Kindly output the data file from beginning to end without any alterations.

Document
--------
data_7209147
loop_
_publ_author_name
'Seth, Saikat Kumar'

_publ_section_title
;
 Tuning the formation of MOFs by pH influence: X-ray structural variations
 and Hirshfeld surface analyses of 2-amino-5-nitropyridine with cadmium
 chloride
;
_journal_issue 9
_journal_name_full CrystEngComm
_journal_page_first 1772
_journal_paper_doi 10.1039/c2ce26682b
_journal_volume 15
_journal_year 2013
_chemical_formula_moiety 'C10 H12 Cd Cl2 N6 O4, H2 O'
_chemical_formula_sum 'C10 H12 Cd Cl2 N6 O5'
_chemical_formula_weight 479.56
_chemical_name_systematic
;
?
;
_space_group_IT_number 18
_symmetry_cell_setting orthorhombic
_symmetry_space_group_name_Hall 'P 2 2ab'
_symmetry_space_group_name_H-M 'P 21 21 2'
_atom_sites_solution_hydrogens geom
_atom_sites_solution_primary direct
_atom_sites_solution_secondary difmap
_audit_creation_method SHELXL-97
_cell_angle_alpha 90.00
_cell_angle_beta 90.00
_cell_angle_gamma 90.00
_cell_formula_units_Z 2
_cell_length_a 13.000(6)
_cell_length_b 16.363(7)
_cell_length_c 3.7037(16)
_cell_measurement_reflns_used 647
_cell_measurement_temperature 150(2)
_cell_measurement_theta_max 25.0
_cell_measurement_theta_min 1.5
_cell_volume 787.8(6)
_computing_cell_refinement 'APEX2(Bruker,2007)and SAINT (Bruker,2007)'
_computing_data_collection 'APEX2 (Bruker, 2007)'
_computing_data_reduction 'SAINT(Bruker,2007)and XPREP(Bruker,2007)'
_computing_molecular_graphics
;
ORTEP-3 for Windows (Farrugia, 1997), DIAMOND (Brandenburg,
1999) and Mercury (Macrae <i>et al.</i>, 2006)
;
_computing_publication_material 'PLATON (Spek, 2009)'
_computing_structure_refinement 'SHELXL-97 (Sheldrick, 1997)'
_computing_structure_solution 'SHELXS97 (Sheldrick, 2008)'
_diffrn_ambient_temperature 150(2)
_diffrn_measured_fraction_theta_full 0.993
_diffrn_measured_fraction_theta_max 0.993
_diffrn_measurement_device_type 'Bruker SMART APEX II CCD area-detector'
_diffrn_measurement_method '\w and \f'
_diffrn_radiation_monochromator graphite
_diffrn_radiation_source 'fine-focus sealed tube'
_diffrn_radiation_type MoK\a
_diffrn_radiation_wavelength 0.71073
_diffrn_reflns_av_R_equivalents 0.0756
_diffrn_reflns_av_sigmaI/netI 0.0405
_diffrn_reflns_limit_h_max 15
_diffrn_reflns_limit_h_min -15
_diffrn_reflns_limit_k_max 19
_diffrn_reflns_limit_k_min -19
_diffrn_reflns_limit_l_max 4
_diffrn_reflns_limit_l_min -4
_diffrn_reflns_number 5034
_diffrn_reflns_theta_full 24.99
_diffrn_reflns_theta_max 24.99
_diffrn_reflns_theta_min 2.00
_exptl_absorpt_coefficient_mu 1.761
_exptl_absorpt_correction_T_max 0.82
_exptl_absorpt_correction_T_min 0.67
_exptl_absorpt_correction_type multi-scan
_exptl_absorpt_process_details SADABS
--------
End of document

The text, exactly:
data_7209147
loop_
_publ_author_name
'Seth, Saikat Kumar'

_publ_section_title
;
 Tuning the formation of MOFs by pH influence: X-ray structural variations
 and Hirshfeld surface analyses of 2-amino-5-nitropyridine with cadmium
 chloride
;
_journal_issue 9
_journal_name_full CrystEngComm
_journal_page_first 1772
_journal_paper_doi 10.1039/c2ce26682b
_journal_volume 15
_journal_year 2013
_chemical_formula_moiety 'C10 H12 Cd Cl2 N6 O4, H2 O'
_chemical_formula_sum 'C10 H12 Cd Cl2 N6 O5'
_chemical_formula_weight 479.56
_chemical_name_systematic
;
?
;
_space_group_IT_number 18
_symmetry_cell_setting orthorhombic
_symmetry_space_group_name_Hall 'P 2 2ab'
_symmetry_space_group_name_H-M 'P 21 21 2'
_atom_sites_solution_hydrogens geom
_atom_sites_solution_primary direct
_atom_sites_solution_secondary difmap
_audit_creation_method SHELXL-97
_cell_angle_alpha 90.00
_cell_angle_beta 90.00
_cell_angle_gamma 90.00
_cell_formula_units_Z 2
_cell_length_a 13.000(6)
_cell_length_b 16.363(7)
_cell_length_c 3.7037(16)
_cell_measurement_reflns_used 647
_cell_measurement_temperature 150(2)
_cell_measurement_theta_max 25.0
_cell_measurement_theta_min 1.5
_cell_volume 787.8(6)
_computing_cell_refinement 'APEX2(Bruker,2007)and SAINT (Bruker,2007)'
_computing_data_collection 'APEX2 (Bruker, 2007)'
_computing_data_reduction 'SAINT(Bruker,2007)and XPREP(Bruker,2007)'
_computing_molecular_graphics
;
ORTEP-3 for Windows (Farrugia, 1997), DIAMOND (Brandenburg,
1999) and Mercury (Macrae <i>et al.</i>, 2006)
;
_computing_publication_material 'PLATON (Spek, 2009)'
_computing_structure_refinement 'SHELXL-97 (Sheldrick, 1997)'
_computing_structure_solution 'SHELXS97 (Sheldrick, 2008)'
_diffrn_ambient_temperature 150(2)
_diffrn_measured_fraction_theta_full 0.993
_diffrn_measured_fraction_theta_max 0.993
_diffrn_measurement_device_type 'Bruker SMART APEX II CCD area-detector'
_diffrn_measurement_method '\w and \f'
_diffrn_radiation_monochromator graphite
_diffrn_radiation_source 'fine-focus sealed tube'
_diffrn_radiation_type MoK\a
_diffrn_radiation_wavelength 0.71073
_diffrn_reflns_av_R_equivalents 0.0756
_diffrn_reflns_av_sigmaI/netI 0.0405
_diffrn_reflns_limit_h_max 15
_diffrn_reflns_limit_h_min -15
_diffrn_reflns_limit_k_max 19
_diffrn_reflns_limit_k_min -19
_diffrn_reflns_limit_l_max 4
_diffrn_reflns_limit_l_min -4
_diffrn_reflns_number 5034
_diffrn_reflns_theta_full 24.99
_diffrn_reflns_theta_max 24.99
_diffrn_reflns_theta_min 2.00
_exptl_absorpt_coefficient_mu 1.761
_exptl_absorpt_correction_T_max 0.82
_exptl_absorpt_correction_T_min 0.67
_exptl_absorpt_correction_type multi-scan
_exptl_absorpt_process_details SADABS